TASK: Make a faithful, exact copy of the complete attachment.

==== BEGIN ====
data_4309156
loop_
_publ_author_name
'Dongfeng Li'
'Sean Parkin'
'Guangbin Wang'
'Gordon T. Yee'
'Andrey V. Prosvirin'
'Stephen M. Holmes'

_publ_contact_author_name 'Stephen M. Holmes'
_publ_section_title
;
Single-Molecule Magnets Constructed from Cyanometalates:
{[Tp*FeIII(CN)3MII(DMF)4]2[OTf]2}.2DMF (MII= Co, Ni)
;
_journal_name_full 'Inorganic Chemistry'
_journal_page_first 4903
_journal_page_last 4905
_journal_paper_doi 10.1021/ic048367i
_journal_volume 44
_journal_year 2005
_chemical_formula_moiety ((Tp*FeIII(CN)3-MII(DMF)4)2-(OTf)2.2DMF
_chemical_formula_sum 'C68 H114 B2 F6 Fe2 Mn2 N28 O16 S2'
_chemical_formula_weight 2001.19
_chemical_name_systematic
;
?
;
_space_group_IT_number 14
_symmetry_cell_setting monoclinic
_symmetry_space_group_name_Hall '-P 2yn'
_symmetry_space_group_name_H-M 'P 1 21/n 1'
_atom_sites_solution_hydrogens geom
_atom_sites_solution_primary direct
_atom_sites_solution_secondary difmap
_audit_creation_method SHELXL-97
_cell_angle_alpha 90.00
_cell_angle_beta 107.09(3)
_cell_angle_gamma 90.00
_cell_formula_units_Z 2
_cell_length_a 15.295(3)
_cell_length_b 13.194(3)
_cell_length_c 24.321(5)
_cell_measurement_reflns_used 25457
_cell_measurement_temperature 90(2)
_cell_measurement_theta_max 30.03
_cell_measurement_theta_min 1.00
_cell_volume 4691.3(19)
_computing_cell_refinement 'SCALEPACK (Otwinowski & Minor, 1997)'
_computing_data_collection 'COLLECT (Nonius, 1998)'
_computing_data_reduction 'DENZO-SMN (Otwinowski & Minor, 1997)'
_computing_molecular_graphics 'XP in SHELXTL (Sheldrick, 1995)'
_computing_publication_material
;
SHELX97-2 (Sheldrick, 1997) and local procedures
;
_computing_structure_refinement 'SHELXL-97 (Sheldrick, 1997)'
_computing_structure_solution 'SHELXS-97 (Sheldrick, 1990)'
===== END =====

data_4309156
loop_
_publ_author_name
'Dongfeng Li'
'Sean Parkin'
'Guangbin Wang'
'Gordon T. Yee'
'Andrey V. Prosvirin'
'Stephen M. Holmes'

_publ_contact_author_name 'Stephen M. Holmes'
_publ_section_title
;
Single-Molecule Magnets Constructed from Cyanometalates:
{[Tp*FeIII(CN)3MII(DMF)4]2[OTf]2}.2DMF (MII= Co, Ni)
;
_journal_name_full 'Inorganic Chemistry'
_journal_page_first 4903
_journal_page_last 4905
_journal_paper_doi 10.1021/ic048367i
_journal_volume 44
_journal_year 2005
_chemical_formula_moiety ((Tp*FeIII(CN)3-MII(DMF)4)2-(OTf)2.2DMF
_chemical_formula_sum 'C68 H114 B2 F6 Fe2 Mn2 N28 O16 S2'
_chemical_formula_weight 2001.19
_chemical_name_systematic
;
?
;
_space_group_IT_number 14
_symmetry_cell_setting monoclinic
_symmetry_space_group_name_Hall '-P 2yn'
_symmetry_space_group_name_H-M 'P 1 21/n 1'
_atom_sites_solution_hydrogens geom
_atom_sites_solution_primary direct
_atom_sites_solution_secondary difmap
_audit_creation_method SHELXL-97
_cell_angle_alpha 90.00
_cell_angle_beta 107.09(3)
_cell_angle_gamma 90.00
_cell_formula_units_Z 2
_cell_length_a 15.295(3)
_cell_length_b 13.194(3)
_cell_length_c 24.321(5)
_cell_measurement_reflns_used 25457
_cell_measurement_temperature 90(2)
_cell_measurement_theta_max 30.03
_cell_measurement_theta_min 1.00
_cell_volume 4691.3(19)
_computing_cell_refinement 'SCALEPACK (Otwinowski & Minor, 1997)'
_computing_data_collection 'COLLECT (Nonius, 1998)'
_computing_data_reduction 'DENZO-SMN (Otwinowski & Minor, 1997)'
_computing_molecular_graphics 'XP in SHELXTL (Sheldrick, 1995)'
_computing_publication_material
;
SHELX97-2 (Sheldrick, 1997) and local procedures
;
_computing_structure_refinement 'SHELXL-97 (Sheldrick, 1997)'
_computing_structure_solution 'SHELXS-97 (Sheldrick, 1990)'